One relatively simple way of looking at this is by observing at the question of identity for urban classes, and how this has been tackled in Pakistan.
For the former, academic work on identity formation links it very closely to the emergence of more widespread capitalism, especially of the print variety, and with issues of resource scarcity. As more claimants to power/resources emerge, collectivization occurs around myths, ideologies, and figures.
For the latter, with the identity exigencies of a state like Pakistan, you can sort of understand why Islam gets thrown around in large doses, especially in urban centers where other identities are not prevalent (Lahore vs. Karachi). Instead of looking at the rise of a public Islamic identity as a product of the 80’s, it’s probably a lot more useful to look at it as a direct consequence of the particular narrative adopted in 1947 by a newly-independent state, which has achieved fruition as urban-capitalistic developments become further entrenched.
At this point it is important to differentiate between terrorism, which is practiced on the margins, and conservatism, which is mainstream, and might or might not give space to condone terrorism. The former is disconnected from the currently agreed rules of the game (functioning state, modernist capitalist economy), while the latter wants to work with religion within these very constraints.
This leads us to the second part of this argument. The 4 markers of increased conservatism mentioned at the start, are coupled with a parallel development: i.e., the adoption of a globally prevalent consumerist culture. Since Pakistan has increasingly submerged itself in the global economy, it has also become submerged, through default rather than design, in the culture associated with the world economy. A proximity to the US, both economically and in the media culture, has helped fashion this particular development, which now sees middle class youngsters juggle public proclamations of Islam vs. the West, with a mouthful of McDonalds. Similarly, the demands and the culture of capitalism have encouraged female education and participation in the work force, dismantled biraderi/extended family networks giving way to individual voice and participation, and mainstreamed non-familial cross-gender relationships. All of these are, in essence, far removed from the increased conservatism that is taken as a given.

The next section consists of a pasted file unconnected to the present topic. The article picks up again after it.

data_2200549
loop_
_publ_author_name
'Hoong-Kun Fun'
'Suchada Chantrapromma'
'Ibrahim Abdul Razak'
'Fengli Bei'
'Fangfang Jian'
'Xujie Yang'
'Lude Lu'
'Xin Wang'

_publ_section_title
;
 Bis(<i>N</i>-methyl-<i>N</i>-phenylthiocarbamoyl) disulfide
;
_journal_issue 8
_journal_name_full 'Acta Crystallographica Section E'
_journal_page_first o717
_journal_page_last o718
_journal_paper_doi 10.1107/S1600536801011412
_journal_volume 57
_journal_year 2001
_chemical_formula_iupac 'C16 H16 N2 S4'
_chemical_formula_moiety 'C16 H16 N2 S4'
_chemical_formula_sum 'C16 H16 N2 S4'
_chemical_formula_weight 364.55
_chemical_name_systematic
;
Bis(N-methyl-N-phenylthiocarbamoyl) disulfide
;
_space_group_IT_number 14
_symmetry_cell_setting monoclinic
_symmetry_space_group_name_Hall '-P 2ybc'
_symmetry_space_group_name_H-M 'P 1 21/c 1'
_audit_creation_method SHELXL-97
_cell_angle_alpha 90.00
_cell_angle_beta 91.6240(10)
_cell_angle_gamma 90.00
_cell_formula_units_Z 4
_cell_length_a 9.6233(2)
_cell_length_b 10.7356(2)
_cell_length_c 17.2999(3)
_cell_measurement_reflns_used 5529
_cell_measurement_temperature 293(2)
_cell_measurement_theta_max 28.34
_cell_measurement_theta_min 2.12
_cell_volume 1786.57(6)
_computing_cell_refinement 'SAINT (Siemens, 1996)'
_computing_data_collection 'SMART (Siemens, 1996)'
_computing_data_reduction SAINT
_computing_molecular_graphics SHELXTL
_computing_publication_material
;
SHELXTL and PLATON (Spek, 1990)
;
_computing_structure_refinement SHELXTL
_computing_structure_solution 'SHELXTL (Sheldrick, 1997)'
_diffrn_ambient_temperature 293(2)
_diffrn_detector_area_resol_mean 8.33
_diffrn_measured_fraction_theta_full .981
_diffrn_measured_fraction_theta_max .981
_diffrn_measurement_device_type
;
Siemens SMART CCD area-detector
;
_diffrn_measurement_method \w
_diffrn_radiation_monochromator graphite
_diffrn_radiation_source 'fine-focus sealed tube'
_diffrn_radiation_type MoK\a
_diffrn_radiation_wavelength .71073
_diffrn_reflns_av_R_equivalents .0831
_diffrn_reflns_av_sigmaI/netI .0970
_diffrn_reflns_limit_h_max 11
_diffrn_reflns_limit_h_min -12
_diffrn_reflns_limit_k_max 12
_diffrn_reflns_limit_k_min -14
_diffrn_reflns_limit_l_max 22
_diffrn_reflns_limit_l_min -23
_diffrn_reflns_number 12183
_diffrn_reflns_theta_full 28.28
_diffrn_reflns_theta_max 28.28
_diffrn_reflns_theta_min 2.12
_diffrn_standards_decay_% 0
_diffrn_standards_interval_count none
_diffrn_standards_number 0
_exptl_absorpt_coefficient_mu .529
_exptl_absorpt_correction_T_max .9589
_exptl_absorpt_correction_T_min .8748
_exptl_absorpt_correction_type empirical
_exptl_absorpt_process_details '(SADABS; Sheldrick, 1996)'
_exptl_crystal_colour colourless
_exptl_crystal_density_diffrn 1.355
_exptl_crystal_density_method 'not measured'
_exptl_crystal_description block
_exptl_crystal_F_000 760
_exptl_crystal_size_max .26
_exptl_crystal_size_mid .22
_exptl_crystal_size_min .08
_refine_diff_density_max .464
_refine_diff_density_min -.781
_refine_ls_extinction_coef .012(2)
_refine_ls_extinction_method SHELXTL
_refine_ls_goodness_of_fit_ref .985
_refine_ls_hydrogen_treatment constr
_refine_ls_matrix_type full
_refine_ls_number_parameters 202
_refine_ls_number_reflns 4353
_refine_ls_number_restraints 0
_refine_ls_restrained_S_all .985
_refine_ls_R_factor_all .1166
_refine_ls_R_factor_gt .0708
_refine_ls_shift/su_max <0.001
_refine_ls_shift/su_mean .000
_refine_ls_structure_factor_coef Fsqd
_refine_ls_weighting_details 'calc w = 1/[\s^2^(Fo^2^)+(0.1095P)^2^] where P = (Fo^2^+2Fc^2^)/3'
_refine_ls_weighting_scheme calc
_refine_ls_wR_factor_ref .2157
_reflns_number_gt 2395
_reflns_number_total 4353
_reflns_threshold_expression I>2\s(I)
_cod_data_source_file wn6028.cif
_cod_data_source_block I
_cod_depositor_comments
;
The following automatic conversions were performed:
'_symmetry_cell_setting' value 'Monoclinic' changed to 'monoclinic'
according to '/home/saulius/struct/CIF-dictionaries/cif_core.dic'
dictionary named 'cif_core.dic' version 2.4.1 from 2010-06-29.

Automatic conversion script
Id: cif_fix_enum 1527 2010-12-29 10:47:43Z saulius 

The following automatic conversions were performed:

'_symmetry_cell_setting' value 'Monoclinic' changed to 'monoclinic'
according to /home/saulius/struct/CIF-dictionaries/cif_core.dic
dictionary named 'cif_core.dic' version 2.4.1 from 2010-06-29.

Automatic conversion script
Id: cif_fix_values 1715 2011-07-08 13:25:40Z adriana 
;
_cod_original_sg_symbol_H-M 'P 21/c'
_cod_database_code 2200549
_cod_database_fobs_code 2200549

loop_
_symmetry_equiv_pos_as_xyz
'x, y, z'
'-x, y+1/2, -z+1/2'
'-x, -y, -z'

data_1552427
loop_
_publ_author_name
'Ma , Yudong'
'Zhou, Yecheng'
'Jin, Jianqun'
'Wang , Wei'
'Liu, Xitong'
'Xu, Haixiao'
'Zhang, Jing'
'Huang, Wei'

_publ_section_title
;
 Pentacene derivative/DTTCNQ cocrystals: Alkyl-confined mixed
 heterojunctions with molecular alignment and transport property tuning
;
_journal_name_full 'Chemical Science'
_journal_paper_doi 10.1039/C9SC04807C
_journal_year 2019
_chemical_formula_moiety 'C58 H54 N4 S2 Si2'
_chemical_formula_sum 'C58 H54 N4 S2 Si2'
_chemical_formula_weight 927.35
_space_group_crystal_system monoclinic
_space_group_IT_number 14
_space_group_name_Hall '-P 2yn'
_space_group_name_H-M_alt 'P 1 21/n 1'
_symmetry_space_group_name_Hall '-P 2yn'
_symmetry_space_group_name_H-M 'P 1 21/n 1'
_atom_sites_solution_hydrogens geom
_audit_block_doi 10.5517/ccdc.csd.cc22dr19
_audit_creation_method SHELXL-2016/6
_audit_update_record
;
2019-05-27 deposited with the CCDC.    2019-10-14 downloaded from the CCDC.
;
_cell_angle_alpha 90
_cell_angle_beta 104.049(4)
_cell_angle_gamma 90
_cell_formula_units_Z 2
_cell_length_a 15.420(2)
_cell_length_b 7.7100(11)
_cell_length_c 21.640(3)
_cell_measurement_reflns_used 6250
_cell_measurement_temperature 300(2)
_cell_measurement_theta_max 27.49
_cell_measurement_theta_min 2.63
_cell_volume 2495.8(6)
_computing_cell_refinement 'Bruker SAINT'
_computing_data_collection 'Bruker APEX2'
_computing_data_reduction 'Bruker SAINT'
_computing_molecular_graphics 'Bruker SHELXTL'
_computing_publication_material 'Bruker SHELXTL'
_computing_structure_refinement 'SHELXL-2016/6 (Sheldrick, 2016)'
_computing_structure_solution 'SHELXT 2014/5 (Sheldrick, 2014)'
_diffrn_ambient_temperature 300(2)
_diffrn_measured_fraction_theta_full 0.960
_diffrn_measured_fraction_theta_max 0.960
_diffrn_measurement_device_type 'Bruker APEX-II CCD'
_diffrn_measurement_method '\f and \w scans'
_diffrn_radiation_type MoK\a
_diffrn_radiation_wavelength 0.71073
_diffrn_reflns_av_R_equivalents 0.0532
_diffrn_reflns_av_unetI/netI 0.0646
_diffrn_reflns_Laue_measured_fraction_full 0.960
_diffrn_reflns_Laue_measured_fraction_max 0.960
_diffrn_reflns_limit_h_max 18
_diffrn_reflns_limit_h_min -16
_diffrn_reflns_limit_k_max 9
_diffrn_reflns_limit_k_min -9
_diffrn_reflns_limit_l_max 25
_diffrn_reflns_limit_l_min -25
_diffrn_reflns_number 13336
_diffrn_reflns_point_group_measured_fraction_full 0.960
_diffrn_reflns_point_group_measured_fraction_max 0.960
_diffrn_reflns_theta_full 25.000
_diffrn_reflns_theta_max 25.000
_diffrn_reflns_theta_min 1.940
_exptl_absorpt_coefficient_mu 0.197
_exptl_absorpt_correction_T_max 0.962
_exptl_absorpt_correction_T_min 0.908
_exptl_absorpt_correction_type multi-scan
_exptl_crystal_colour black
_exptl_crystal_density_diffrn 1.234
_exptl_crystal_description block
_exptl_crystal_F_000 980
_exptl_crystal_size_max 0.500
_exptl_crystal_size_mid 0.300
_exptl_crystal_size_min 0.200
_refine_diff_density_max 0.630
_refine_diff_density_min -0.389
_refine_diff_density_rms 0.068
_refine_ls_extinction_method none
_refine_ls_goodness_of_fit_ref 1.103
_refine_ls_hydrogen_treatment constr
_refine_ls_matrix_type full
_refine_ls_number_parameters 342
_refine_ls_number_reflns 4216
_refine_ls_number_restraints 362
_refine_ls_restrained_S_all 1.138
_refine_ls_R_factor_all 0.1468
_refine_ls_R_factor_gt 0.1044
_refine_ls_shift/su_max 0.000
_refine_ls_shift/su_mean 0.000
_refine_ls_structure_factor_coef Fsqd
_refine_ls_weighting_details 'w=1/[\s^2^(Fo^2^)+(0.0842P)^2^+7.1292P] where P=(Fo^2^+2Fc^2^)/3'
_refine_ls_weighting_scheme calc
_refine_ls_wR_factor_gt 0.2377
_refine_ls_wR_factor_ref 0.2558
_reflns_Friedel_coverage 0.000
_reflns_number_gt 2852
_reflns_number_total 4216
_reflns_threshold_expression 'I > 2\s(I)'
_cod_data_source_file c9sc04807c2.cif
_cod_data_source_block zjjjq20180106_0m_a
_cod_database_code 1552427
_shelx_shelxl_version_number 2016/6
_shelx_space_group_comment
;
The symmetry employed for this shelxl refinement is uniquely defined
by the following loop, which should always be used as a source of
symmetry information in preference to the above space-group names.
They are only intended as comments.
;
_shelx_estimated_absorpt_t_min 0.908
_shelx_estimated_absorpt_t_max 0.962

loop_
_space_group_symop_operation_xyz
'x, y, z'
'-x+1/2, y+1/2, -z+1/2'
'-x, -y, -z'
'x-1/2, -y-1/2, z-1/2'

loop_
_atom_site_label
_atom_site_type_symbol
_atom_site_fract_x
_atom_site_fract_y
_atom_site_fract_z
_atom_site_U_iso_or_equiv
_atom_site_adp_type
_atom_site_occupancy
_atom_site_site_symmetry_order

It is also this particular contradiction, between the markers on one hand, and increased submergence into the culture of the global economy, that could ultimately prove to be vital as far as the spread of Islamization and conservatism in urban society are concerned. The debate now leaves us with 3 possible conclusions. The first is that these contradictions will continue to function the way they currently operate, leaving Pakistan stuck in a perpetual state of hypocritical public proclamations and consumption of global capitalism. The second is that we’ll see the rise of a more fascistic, and culturally more Islamic rise of capitalism (somewhat like Iran). The third is that as the entrenchment and dissemination of capitalism continues, religion will ultimately give way, both in politics and public voice, to the whole scale adoption of the global economic culture of capitalism and consumption.
While the first seems to be the most likely, the other two or any other result can also not be ruled out completely. What remains to be seen is how these various tensions play themselves out in coming years, and whether a more desirable equilibrium can be achieved.
Published as a two-part column in Pakistan Today. Read Part 1 here and Part 2 here